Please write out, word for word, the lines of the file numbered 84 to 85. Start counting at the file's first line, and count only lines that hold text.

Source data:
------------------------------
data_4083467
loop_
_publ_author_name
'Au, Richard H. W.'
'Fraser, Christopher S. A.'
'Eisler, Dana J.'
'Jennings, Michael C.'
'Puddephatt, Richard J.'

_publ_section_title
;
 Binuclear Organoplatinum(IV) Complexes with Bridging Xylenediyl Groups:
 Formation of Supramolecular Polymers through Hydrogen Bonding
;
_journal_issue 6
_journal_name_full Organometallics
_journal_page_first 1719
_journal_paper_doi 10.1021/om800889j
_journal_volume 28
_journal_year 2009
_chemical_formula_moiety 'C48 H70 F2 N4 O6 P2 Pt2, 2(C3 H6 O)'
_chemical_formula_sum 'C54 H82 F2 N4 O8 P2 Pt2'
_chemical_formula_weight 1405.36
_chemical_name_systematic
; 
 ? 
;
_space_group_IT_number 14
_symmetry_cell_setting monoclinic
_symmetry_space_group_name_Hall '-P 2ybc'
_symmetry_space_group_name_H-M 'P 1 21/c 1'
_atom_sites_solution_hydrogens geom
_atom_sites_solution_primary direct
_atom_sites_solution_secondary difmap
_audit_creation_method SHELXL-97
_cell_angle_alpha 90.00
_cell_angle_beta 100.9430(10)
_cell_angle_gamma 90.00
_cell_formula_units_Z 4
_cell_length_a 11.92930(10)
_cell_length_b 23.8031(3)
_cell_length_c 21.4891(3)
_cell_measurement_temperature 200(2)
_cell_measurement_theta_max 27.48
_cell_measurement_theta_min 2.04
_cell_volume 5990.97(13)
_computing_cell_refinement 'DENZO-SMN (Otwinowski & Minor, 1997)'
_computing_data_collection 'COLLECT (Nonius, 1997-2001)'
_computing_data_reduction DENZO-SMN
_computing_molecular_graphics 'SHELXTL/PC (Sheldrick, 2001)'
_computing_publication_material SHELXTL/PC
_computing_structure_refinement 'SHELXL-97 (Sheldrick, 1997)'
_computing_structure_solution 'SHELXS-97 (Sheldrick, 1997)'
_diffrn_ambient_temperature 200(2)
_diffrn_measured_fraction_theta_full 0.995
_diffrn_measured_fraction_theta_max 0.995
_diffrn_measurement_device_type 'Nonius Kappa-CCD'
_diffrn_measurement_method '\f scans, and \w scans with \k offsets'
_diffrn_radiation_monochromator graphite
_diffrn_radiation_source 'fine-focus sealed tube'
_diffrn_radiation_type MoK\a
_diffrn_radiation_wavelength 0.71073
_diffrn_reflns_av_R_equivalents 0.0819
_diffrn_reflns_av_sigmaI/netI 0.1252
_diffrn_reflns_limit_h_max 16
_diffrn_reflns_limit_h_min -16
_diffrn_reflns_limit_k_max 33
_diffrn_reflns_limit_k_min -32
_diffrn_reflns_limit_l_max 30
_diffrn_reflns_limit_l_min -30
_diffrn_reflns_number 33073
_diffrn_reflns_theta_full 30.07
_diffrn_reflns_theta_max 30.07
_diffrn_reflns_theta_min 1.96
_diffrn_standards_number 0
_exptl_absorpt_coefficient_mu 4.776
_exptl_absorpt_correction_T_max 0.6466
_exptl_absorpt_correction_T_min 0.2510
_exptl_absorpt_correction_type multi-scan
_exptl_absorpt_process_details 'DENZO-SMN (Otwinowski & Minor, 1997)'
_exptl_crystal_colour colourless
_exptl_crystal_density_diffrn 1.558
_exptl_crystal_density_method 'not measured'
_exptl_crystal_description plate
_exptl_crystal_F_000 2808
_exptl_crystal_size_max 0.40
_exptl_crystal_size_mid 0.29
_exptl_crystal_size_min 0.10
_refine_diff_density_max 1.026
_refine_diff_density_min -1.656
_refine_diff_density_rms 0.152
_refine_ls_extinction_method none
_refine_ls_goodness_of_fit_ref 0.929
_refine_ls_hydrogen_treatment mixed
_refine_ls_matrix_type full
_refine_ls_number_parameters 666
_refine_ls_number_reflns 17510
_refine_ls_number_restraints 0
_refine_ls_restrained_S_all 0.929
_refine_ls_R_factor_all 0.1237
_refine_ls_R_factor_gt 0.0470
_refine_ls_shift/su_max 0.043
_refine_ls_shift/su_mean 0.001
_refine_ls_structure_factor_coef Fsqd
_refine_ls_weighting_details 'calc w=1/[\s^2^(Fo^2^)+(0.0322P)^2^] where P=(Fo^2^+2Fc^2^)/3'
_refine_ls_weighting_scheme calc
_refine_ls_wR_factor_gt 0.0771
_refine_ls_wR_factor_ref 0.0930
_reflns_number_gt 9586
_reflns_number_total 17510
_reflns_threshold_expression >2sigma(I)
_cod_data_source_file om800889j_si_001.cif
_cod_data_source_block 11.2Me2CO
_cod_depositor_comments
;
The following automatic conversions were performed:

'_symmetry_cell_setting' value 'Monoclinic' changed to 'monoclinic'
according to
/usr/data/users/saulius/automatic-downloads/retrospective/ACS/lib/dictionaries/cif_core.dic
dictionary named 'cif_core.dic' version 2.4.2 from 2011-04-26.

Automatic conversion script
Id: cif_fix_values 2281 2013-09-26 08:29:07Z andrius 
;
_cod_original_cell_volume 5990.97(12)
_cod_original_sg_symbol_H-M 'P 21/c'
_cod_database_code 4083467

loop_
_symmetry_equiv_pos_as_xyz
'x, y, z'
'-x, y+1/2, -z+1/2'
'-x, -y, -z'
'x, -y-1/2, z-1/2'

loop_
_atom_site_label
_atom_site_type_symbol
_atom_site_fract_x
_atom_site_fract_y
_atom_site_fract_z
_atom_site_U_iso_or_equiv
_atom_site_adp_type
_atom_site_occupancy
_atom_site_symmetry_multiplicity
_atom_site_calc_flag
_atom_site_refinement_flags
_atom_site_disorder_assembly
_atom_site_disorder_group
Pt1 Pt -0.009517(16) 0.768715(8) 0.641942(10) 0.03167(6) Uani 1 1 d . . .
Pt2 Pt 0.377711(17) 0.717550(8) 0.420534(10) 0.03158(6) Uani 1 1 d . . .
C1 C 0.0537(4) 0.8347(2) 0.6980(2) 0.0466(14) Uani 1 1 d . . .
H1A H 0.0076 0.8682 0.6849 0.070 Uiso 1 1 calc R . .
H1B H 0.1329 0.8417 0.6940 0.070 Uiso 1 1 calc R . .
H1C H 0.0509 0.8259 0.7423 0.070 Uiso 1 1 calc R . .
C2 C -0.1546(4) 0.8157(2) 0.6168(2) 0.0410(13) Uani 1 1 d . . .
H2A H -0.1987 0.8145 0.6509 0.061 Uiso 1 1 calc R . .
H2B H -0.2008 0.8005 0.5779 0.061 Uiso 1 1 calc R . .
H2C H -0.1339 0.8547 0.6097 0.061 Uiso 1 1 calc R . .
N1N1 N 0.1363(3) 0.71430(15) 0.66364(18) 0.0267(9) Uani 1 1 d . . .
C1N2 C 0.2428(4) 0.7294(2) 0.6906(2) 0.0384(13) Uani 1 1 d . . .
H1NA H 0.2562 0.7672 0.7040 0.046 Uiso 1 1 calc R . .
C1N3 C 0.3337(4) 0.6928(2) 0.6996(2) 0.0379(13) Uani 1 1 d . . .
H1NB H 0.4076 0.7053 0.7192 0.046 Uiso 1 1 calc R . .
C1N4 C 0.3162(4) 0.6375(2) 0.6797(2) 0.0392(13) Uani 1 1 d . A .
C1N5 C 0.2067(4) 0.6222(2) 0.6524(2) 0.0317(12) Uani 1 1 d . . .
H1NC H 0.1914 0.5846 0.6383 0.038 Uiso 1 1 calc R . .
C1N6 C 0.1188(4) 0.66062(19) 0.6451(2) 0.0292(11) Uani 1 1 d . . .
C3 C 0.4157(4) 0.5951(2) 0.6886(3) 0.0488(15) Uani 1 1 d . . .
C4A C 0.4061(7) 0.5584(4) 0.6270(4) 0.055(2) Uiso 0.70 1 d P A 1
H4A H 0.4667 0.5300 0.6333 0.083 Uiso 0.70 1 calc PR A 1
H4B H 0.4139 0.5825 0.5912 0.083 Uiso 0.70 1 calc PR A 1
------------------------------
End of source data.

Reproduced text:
_exptl_crystal_F_000 2808
_exptl_crystal_size_max 0.40